Aging-induced type I interferon response at the choroid plexus negatively affects brain function

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Science  03 Oct 2014:
Vol. 346, Issue 6205, pp. 89-93
DOI: 10.1126/science.1252945

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Excess signaling is bad for the aging brain

Preventing antiviral-like responses may protect function in the aging brain. Baruch et al. monitored messenger RNA production in the choroid plexus, the interface between the blood and cerebrospinal fluid, in young and old mice (see the Perspective by Ransohoff). They detected an inflammatory response in older mice not present in the brain of young mice that was also seen in old aged human samples postmortem. Preventing signaling by the cytokine interferon-I, which normally helps in the antiviral response of the immune system, helped prevent the decrease in cognitive function seen in aged mice.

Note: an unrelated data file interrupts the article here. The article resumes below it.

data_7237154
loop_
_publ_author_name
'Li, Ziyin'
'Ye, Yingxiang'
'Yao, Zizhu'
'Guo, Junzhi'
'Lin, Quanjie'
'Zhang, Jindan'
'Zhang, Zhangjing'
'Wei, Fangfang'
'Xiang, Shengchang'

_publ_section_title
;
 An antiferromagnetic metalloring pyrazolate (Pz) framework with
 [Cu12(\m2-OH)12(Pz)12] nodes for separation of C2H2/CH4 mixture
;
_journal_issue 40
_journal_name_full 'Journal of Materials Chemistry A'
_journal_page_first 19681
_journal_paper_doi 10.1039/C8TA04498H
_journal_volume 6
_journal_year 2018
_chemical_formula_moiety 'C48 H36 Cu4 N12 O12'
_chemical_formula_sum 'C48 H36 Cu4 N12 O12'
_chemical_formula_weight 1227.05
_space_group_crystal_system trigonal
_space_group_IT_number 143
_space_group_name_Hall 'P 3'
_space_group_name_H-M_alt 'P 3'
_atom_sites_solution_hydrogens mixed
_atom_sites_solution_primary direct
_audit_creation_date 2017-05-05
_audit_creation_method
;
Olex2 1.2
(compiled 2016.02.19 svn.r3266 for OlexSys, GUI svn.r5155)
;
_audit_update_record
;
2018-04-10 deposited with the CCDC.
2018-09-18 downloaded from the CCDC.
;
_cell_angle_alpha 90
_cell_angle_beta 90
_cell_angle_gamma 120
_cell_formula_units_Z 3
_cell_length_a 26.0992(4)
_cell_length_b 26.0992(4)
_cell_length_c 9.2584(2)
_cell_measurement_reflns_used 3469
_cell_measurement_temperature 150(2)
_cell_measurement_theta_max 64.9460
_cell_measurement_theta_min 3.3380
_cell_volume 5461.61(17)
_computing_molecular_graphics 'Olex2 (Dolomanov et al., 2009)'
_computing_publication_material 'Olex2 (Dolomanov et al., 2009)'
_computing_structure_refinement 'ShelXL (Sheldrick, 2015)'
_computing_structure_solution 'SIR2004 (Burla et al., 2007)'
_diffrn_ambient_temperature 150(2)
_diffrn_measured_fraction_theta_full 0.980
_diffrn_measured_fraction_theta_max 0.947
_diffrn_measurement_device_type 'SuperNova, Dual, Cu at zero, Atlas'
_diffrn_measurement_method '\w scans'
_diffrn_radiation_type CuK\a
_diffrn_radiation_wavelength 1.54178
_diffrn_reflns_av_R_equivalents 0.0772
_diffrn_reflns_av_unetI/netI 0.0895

Science, this issue p. 89; see also p. 36


Aging-associated cognitive decline is affected by factors produced inside and outside the brain. By using multiorgan genome-wide analysis of aged mice, we found that the choroid plexus, an interface between the brain and the circulation, shows a type I interferon (IFN-I)–dependent gene expression profile that was also found in aged human brains. In aged mice, this response was induced by brain-derived signals, present in the cerebrospinal fluid. Blocking IFN-I signaling within the aged brain partially restored cognitive function and hippocampal neurogenesis and reestablished IFN-II–dependent choroid plexus activity, which is lost in aging. Our data identify a chronic aging-induced IFN-I signature, often associated with antiviral response, at the brain’s choroid plexus and demonstrate its negative influence on brain function, thereby suggesting a target for ameliorating cognitive decline in aging.

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